Addressing patent eligibility under 35 USC § 101 for gene-related patents, the US Court of Appeals for the Federal Circuit affirmed the district court’s grant of summary judgment of invalidity, finding that the primers used to determine the presence of the pathogenic bacteria were indistinguishable from naturally occurring DNA. Roche Molecular Systems, Inc. v. Cepheid, Case No. 17-1690 (Fed. Cir. Oct. 9, 2018) (Reyna, J) (O’Malley, J, concurring).
Roche owns a patent directed to a diagnostic test and methods of using the test to determine the presence of the pathogenic bacteria Mycobacterium tuberculosis (MTB). The underlying technology was based on a discovery by Roche scientists that MTB contains 11 “signature nucleotides” that could be used as a fingerprint identifier. The inventors subsequently developed a diagnostic test involving amplification by polymerase chain reaction (PCR) of a patient’s DNA sample to determine if any of the signature nucleotides are present. The resulting patent comprised two types of claims: (1) composition of matter claims for primers used in the PCR, and (2) method of detecting MTB using PCR.
Roche filed a patent infringement case against Cepheid based on its sale of Xpert® MTB/RIF Assay, an assay that can detect MTB in a biological sample and can identify rifampin-resistant MTB. Cepheid filed a motion for summary judgment, arguing that all of the asserted claims were directed to patent-ineligible subject matter under 35 USC § 101. The district court granted Cepheid’s motion, finding that the primer claims, which have genetic sequences identical to those found in nature, were indistinguishable from those held to be directed to non-patentable subject matter, and were thus invalid. The court also found that the method claims were invalid because the use of non-patentable primers to bind to newly identified naturally occurring signature nucleotides using the well-known, routine process of PCR in a conventional way does not transform the claimed methods into patent-eligible subject matter. Roche appealed.
The Federal Circuit affirmed. The Court found that the claimed primers were structurally identical to their corresponding nucleotide sequences on the MTB gene found in nature and were thus indistinguishable from those held to be non-patentable subject matter in the Supreme Court of the United States’ 2013 decision in Ass’n for Molecular Pathology v. Myriad Genetics, Inc. (IP Update, Vol. 17, No. 6) and the Federal Circuit’s 2014 decision in In re BRCA1 (IP Update, Vol. 18, No. 1). In BRCA1 the Court broadly held that DNA primers do not have a different structure from those found in nature and are thus not patent eligible. The Court found nothing that “transformed” the claimed naturally occurring phenomenon into patent-eligible subject matter. Judge O’Malley’s concurring opinion agreed that under the holding of BRCA1, the present claims were invalid; however, she proposed that the Court should revisit its holding in BRCA1 at least with respect to the primer claims since the issues raised on appeal were the result of an underdeveloped record.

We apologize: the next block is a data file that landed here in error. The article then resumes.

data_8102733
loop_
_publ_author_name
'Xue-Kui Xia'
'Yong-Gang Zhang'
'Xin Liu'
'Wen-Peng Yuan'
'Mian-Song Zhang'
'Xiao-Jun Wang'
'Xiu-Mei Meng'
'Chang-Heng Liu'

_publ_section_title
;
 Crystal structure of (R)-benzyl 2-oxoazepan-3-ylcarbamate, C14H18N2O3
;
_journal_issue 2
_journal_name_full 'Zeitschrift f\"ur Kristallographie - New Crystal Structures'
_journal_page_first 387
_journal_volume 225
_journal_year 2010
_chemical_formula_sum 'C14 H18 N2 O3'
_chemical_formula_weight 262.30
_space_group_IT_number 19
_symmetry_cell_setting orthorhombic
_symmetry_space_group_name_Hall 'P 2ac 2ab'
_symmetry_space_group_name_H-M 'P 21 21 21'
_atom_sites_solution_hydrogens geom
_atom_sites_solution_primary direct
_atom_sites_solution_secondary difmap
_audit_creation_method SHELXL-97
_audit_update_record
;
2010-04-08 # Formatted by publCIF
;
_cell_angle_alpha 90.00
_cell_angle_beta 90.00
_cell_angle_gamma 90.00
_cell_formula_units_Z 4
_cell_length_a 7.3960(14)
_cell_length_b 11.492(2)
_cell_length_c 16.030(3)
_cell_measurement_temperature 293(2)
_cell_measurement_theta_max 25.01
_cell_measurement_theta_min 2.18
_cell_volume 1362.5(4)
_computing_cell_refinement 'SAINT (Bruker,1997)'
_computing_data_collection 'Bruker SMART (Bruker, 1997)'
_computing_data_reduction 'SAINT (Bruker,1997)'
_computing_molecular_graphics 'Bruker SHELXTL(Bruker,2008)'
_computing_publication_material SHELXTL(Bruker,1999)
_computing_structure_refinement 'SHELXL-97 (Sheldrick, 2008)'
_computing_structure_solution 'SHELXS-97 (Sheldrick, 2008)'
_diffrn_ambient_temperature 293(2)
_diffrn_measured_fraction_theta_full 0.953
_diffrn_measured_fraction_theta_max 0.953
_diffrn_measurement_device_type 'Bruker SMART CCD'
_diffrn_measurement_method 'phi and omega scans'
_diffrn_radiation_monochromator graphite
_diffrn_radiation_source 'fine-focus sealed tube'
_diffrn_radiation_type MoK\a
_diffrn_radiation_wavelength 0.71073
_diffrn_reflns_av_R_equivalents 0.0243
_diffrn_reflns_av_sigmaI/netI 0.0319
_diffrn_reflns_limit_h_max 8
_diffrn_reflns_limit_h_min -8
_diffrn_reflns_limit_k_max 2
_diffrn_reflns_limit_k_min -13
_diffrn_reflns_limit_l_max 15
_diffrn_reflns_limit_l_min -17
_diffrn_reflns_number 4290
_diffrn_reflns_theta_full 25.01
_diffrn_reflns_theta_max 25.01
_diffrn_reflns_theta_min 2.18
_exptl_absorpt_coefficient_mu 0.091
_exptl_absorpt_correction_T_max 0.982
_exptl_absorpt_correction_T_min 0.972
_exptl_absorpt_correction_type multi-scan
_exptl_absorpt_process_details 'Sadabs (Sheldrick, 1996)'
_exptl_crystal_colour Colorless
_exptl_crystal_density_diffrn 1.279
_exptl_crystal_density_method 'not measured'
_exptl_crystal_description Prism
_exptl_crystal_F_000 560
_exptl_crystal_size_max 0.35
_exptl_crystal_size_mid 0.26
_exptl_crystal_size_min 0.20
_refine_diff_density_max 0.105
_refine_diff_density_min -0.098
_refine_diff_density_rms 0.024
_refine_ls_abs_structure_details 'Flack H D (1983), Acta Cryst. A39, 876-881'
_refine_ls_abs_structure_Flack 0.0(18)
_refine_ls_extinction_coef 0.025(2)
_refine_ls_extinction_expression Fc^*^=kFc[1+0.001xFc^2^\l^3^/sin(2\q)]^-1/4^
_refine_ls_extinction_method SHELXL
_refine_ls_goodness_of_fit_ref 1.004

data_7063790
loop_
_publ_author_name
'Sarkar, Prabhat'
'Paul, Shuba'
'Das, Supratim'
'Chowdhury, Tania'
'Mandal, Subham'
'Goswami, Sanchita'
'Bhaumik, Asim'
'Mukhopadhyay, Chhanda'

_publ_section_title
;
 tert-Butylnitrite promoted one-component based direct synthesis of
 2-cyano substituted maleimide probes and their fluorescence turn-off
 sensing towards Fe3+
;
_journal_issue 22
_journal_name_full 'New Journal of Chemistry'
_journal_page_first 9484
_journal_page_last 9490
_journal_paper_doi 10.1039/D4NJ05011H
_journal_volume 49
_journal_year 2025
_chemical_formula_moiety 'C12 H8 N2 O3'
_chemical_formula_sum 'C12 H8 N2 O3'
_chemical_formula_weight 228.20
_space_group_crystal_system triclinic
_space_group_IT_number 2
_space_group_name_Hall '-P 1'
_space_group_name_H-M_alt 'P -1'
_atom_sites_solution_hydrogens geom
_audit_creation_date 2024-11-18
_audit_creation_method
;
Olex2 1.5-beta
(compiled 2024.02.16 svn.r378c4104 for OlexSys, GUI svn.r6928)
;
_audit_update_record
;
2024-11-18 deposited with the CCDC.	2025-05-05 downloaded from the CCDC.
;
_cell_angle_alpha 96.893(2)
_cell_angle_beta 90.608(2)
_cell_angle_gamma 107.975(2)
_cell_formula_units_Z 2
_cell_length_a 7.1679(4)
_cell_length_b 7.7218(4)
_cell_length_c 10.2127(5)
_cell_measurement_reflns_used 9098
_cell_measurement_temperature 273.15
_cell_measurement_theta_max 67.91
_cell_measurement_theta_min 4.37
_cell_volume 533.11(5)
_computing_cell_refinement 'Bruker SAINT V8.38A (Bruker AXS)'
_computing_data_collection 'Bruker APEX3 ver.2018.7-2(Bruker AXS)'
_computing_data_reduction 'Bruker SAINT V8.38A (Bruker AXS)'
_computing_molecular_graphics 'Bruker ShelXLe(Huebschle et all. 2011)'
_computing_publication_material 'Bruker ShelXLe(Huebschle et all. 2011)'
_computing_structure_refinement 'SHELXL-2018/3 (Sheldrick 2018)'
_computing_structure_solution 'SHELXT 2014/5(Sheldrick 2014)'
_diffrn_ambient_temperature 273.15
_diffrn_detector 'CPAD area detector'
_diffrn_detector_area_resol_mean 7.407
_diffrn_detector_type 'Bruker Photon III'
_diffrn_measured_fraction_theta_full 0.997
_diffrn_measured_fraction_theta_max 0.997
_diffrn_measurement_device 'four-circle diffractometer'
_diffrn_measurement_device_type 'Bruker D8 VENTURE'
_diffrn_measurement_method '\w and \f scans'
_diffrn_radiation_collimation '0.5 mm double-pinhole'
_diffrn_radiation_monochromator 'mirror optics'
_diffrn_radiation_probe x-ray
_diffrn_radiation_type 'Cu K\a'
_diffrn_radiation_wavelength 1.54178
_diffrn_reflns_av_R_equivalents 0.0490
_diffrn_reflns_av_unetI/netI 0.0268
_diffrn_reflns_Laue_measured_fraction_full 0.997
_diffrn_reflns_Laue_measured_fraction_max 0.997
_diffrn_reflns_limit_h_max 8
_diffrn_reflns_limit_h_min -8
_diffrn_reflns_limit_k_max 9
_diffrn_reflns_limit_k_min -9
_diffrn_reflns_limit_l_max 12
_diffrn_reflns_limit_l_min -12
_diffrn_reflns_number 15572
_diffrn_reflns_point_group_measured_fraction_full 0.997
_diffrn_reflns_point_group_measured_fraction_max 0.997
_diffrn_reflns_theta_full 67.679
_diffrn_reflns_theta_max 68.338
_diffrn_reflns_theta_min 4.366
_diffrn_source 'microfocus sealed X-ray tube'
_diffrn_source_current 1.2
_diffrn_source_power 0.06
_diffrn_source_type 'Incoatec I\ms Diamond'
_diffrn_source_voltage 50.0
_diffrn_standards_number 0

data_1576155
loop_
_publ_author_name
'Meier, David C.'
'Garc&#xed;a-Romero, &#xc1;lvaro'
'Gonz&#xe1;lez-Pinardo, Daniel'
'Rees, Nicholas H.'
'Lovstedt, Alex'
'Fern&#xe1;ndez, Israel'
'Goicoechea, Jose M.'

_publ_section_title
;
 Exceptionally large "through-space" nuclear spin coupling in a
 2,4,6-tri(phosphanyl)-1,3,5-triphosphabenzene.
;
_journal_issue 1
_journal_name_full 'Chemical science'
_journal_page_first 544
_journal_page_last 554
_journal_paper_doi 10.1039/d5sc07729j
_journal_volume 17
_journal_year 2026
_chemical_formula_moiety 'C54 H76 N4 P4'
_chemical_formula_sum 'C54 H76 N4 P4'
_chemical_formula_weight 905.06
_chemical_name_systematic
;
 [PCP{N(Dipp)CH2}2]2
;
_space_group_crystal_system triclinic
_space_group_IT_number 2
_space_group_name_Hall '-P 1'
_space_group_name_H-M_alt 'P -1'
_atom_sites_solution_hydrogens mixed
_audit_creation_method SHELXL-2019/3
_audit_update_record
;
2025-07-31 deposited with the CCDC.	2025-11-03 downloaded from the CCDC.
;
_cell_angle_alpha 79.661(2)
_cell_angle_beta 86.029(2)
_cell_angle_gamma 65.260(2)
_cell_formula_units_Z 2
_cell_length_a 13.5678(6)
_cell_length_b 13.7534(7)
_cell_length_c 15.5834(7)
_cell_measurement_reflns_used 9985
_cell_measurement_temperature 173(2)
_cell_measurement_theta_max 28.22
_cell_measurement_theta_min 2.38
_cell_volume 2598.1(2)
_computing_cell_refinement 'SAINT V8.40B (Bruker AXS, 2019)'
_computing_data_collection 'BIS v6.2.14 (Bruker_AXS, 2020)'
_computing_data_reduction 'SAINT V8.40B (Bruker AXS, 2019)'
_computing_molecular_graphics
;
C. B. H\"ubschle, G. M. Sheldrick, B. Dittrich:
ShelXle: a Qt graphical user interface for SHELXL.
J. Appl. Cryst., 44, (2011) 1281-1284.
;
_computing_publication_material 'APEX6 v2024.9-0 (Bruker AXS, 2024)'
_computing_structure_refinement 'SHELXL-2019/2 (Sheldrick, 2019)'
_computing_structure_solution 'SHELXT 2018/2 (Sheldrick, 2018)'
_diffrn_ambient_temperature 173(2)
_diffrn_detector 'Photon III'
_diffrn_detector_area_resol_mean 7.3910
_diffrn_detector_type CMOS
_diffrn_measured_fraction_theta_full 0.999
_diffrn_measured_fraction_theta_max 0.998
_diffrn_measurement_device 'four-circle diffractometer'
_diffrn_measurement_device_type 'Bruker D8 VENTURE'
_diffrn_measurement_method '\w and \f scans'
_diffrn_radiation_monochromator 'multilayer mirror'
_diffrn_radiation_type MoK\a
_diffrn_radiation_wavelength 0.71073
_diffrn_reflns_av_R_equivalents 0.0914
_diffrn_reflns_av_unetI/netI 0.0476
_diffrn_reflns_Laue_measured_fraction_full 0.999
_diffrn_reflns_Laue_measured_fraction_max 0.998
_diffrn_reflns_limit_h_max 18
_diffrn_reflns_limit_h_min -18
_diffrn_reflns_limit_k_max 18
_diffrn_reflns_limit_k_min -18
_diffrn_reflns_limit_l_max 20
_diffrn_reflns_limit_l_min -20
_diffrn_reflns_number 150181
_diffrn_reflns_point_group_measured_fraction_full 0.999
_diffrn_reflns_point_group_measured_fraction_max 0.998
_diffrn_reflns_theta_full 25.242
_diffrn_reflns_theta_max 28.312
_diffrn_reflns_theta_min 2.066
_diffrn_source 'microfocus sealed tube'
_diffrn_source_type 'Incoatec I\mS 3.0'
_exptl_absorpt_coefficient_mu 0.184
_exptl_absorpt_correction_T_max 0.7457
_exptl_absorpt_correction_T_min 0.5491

Turning to the method claims, the Federal Circuit noted that Roche’s diagnostic test amounted to a valuable contribution to science, but nonetheless found that the method claims were invalid because they utilized well-known and conventional PCR primers to identify a naturally occurring phenomenon. The Court noted that the method claims assert that if an investigator detects a signature nucleotide from a sample, the investigator knows the sample contains MTB. This relationship exists in nature apart from any human action, meaning that the method claims are directed to a natural phenomenon. While Roche argued that it was unprecedented to use PCR in the detection of MTB, the Court responded that many groundbreaking discoveries had previously been held patent ineligible because they pertained to the discovery of a natural phenomenon. The Court equated Roche’s method claims to those diagnostic techniques held invalid in other cases, observing that claims must recite more than simply state a law of nature, simply adding words tantamount to “apply it”. The Court distinguished its 2018 decision in Vanda Pharma. v. West-Ward Pharma., Int’l Ltd. (IP Update, Vol. 21, No. 5), where method of treatment claims were found to be subject matter eligible. In Vanda, the inventors recognized the relationships between iloperidone, CYP2D6 metabolism and QTc prolongation, but that is not what they claimed. Instead, they claimed an application of that relationship requiring a treating doctor to administer iloperidone. The Court noted that these cases underscore the distinction between “method of treatment” claims and claims directed to a “diagnostic method.” Unlike the Vanda inventors, Roche did not claim a method of treatment based on the detection of MTB, but claimed the natural phenomenon itself.
Practice Note: Given the Federal Circuit’s propensity for invalidating diagnostic tests predicated on natural phenomena, it may be advisable to draft such claims as method of treatment claims. For instance, claims directed to a new method of treating tuberculosis, starting with a diagnostic test revealing the presence of the MTB bacteria and ending with a step requiring the doctor to administer the appropriate antibiotic, would likely have been found patentable under the Court’s analysis.